Jennifer Lopez, Vanessa Hudgens, Leah Remini Treat Williams, Milo Ventimiglia, Freddie Stroma, Charylene Yi, Alan Aisberg, Dave Foley, Larry Miller, Annaleigh Ashford.
Directed by Peter Segal.
Second Act is the kind of light entertainment that used to be referred to as a “women’s picture”. And, it will have a particular appeal to a female audience, especially with the strong characters all being women, men somewhat in the background.
Is also star vehicle for Jennifer Lopez who had been around in films for over 20 years, her heyday in the late 1990s, early 2000s. Her fans will appreciate her in Second Act, a strong screen presence.
She plays Maria, a very practical woman who has worked in sales in a supermarket, expecting to be promoted but powers that be noting that she has no major education background or degrees. Fortunately, she has three friends who work in the store, always helpful, always with advice – Leah Remini standing out as Joan, the kind of wisecracking, common-sensed friend (played in the long ago past by Eve Arden, in the recent past by Joan Cusack). Maria is in a somewhat tentative relationship with Trey (Milo Ventimiglia), a baseball coach who has a desperate desire to have a family. Maria does not.
And, a second act? Maria makes a wish on her birthday and Joan’s son, an ultra-computer whiz, decides to produce documents of top education qualifications, personal abilities (Peace Corps, climbing Kilimanjaro…!) As well as Facebook page. Maria gets an interview with a pleasant executive, Treat Williams, although she clashes with his daughter, Zoe, Vanessa Hudgens (10 years after her High School Musicals). Despite her apprehensions, Maria makes a good impression, gets a job – and, with her knowledge of and criticism about ineffective facial products, gets a commission to develop a better organic product while Zoe leads a team to modify the current project and make it more organic than it has been.
Then, suddenly, although we realise it as it is happening, this is not exactly the second act that the action so far has indicated. It is much more – and audiences should have the opportunity to discover this for themselves without any advice or spoilers!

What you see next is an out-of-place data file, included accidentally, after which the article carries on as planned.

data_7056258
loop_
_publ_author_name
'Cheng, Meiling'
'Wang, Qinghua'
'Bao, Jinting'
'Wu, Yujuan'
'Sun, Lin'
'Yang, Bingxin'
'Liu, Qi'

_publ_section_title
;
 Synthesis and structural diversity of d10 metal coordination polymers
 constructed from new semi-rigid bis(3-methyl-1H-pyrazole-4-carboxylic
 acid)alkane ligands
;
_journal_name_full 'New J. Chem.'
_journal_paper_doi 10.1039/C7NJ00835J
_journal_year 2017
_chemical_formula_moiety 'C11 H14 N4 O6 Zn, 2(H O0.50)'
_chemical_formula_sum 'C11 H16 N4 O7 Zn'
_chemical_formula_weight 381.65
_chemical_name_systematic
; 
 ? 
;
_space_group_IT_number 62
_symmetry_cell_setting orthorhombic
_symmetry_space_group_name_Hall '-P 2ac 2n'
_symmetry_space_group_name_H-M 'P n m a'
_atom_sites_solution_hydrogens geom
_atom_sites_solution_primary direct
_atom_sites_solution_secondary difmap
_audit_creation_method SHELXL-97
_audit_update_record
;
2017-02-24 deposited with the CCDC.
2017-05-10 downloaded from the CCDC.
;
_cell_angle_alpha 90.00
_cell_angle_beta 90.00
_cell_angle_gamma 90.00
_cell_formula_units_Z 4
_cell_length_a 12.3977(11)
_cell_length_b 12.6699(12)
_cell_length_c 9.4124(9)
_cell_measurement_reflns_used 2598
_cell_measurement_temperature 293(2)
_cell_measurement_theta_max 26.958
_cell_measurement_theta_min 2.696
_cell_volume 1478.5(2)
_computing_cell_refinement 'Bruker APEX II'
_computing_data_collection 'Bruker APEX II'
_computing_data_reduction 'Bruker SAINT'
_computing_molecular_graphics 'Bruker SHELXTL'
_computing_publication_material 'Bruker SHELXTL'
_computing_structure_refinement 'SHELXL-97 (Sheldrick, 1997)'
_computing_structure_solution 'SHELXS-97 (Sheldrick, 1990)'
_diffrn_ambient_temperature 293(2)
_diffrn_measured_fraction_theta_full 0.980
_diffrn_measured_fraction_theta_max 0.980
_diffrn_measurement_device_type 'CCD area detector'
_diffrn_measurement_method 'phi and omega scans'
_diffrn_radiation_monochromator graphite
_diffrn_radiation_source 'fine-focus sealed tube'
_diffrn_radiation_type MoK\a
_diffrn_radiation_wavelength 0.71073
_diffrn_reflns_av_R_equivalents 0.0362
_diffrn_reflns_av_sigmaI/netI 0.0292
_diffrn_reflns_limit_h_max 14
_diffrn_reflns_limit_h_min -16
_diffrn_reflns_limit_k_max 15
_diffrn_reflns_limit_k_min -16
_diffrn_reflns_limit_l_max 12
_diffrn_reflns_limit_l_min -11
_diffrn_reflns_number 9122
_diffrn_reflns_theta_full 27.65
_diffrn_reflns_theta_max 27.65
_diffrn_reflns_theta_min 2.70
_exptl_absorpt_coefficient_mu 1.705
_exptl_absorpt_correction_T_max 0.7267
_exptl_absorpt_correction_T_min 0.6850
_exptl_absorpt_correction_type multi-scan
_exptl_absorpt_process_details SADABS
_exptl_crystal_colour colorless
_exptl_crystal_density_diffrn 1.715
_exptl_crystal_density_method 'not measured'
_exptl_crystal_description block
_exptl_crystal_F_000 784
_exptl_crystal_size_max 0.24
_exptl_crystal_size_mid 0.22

While Maria and Zoe are rivals, they also develop some bonds, especially in their dislike of the go-getting executive, Ron, the pushy scientist, Felix, who work with Zoe while Maria bonds with the very nervous assistant, Ariana, and the nerdy laboratory scientist, Chase. Not difficult to predict who wins – but it is interesting to see how they win and what they have developed.
But, of course, there is the issue of the truth and when and how Maria will confess it. Fortunately, she has the continued support of the three friends as well as her ingenuity in creating business and online sales.
Hollywood is often referred to as a dream factory and, in many ways, Second Act is one of those manufactured dreams. Could it happen in reality? We would like to think so – and it is enjoyable watching the roll-out of such a dream.
Japan, 2018, 121 minutes, Colour.
Directed by Hirokazu Koreeda.
Japanese director, Hirokazu Koreeda, is a specialist in making films about ordinary people, opening up this world of ordinary people, of characters who are less well-off than the cinema audiences, but enabling those audiences to see how the other half live, their struggles for survival, the effect on their lives.
Koreeda has explored how children, orphaned, might organise their lives and survive for some time, a film called Nobody Knows. Of the film is in this vein include, Like Father, Like Son, Our Little Sister.
This time he invites us into a world of survivors, men and women, children, and an old grandmother.
But, the title is telling. While the group finds it hard to survive, one of their means is literal shoplifting. Almost immediately, we are in a supermarket, the father doing the shopping with a basket, a young boy scouting the goods, making signals, hiding things in his clothing, walking out of the store undetected.
The next sequence adds to the complexity of the story. On the way home, they call into a store and buy some croquettes, eating them happily as they walk through rather dingy streets, but glimpsing a little girl looking forlorn, offering her a croquette, overhearing her parents arguing about her. They take her to the very busy house, give her something more to eat, she responds happily, they try to take her home but are disturbed and bring her back to the family, her staying the night, the giving her a name, dressing her, keeping her – and they will later be accused by the police of kidnapping.
We get an opportunity to look briefly at the story of each of the characters at home. The shoplifting boy is an orphan. The grandmother presides – but we find her going to a wealthy family and getting a subsidy, later learning that there were some sordid aspects in her children’s marriage, including infidelity and murder. A young adult daughter branches out to console men clients. Despite an exhilarating train journey and day at the beach, life is hard.